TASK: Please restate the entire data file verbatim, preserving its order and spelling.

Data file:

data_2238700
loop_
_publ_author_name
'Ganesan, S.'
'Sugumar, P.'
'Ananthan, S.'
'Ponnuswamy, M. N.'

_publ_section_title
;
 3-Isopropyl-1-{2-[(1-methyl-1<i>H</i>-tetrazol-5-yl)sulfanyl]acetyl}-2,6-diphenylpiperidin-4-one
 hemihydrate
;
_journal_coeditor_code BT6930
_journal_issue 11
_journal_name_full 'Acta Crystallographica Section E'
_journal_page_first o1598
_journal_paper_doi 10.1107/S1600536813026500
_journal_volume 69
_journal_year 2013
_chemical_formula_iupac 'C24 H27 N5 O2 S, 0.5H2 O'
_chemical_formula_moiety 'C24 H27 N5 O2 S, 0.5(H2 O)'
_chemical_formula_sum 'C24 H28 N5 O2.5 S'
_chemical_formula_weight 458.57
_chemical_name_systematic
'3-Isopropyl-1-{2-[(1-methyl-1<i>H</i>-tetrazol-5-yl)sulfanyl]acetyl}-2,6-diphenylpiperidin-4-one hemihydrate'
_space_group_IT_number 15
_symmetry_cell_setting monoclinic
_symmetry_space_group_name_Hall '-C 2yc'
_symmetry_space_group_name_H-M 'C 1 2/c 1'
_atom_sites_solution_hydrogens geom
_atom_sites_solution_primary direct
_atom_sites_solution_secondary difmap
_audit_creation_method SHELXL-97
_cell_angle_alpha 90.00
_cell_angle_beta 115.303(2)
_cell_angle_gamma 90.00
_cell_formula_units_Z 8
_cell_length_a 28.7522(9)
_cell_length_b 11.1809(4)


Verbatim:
data_2238700
loop_
_publ_author_name
'Ganesan, S.'
'Sugumar, P.'
'Ananthan, S.'
'Ponnuswamy, M. N.'

_publ_section_title
;
 3-Isopropyl-1-{2-[(1-methyl-1<i>H</i>-tetrazol-5-yl)sulfanyl]acetyl}-2,6-diphenylpiperidin-4-one
 hemihydrate
;
_journal_coeditor_code BT6930
_journal_issue 11
_journal_name_full 'Acta Crystallographica Section E'
_journal_page_first o1598
_journal_paper_doi 10.1107/S1600536813026500
_journal_volume 69
_journal_year 2013
_chemical_formula_iupac 'C24 H27 N5 O2 S, 0.5H2 O'
_chemical_formula_moiety 'C24 H27 N5 O2 S, 0.5(H2 O)'
_chemical_formula_sum 'C24 H28 N5 O2.5 S'
_chemical_formula_weight 458.57
_chemical_name_systematic
'3-Isopropyl-1-{2-[(1-methyl-1<i>H</i>-tetrazol-5-yl)sulfanyl]acetyl}-2,6-diphenylpiperidin-4-one hemihydrate'
_space_group_IT_number 15
_symmetry_cell_setting monoclinic
_symmetry_space_group_name_Hall '-C 2yc'
_symmetry_space_group_name_H-M 'C 1 2/c 1'
_atom_sites_solution_hydrogens geom
_atom_sites_solution_primary direct
_atom_sites_solution_secondary difmap
_audit_creation_method SHELXL-97
_cell_angle_alpha 90.00
_cell_angle_beta 115.303(2)
_cell_angle_gamma 90.00
_cell_formula_units_Z 8
_cell_length_a 28.7522(9)
_cell_length_b 11.1809(4)